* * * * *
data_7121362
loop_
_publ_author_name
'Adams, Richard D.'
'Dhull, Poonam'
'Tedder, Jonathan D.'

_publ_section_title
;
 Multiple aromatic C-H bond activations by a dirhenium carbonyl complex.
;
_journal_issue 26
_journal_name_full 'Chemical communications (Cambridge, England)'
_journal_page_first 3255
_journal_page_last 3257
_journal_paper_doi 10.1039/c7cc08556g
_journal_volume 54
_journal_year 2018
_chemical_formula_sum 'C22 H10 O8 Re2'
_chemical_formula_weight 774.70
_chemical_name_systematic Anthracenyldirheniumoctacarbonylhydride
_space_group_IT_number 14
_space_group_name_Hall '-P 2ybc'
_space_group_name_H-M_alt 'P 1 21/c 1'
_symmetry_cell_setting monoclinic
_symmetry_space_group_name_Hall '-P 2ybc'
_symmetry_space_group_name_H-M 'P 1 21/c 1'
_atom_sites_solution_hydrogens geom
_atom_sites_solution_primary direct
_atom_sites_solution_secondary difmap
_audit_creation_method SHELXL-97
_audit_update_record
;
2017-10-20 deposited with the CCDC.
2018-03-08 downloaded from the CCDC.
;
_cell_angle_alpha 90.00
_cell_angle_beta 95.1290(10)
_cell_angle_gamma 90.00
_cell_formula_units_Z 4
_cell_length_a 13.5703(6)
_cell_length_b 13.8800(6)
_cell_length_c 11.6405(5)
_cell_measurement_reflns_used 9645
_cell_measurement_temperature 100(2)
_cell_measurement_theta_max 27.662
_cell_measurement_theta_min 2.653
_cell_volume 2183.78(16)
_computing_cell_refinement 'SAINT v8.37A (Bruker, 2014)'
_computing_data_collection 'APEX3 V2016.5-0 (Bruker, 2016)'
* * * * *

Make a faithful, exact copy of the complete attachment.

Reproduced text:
data_7121362
loop_
_publ_author_name
'Adams, Richard D.'
'Dhull, Poonam'
'Tedder, Jonathan D.'

_publ_section_title
;
 Multiple aromatic C-H bond activations by a dirhenium carbonyl complex.
;
_journal_issue 26
_journal_name_full 'Chemical communications (Cambridge, England)'
_journal_page_first 3255
_journal_page_last 3257
_journal_paper_doi 10.1039/c7cc08556g
_journal_volume 54
_journal_year 2018
_chemical_formula_sum 'C22 H10 O8 Re2'
_chemical_formula_weight 774.70
_chemical_name_systematic Anthracenyldirheniumoctacarbonylhydride
_space_group_IT_number 14
_space_group_name_Hall '-P 2ybc'
_space_group_name_H-M_alt 'P 1 21/c 1'
_symmetry_cell_setting monoclinic
_symmetry_space_group_name_Hall '-P 2ybc'
_symmetry_space_group_name_H-M 'P 1 21/c 1'
_atom_sites_solution_hydrogens geom
_atom_sites_solution_primary direct
_atom_sites_solution_secondary difmap
_audit_creation_method SHELXL-97
_audit_update_record
;
2017-10-20 deposited with the CCDC.
2018-03-08 downloaded from the CCDC.
;
_cell_angle_alpha 90.00
_cell_angle_beta 95.1290(10)
_cell_angle_gamma 90.00
_cell_formula_units_Z 4
_cell_length_a 13.5703(6)
_cell_length_b 13.8800(6)
_cell_length_c 11.6405(5)
_cell_measurement_reflns_used 9645
_cell_measurement_temperature 100(2)
_cell_measurement_theta_max 27.662
_cell_measurement_theta_min 2.653
_cell_volume 2183.78(16)
_computing_cell_refinement 'SAINT v8.37A (Bruker, 2014)'
_computing_data_collection 'APEX3 V2016.5-0 (Bruker, 2016)'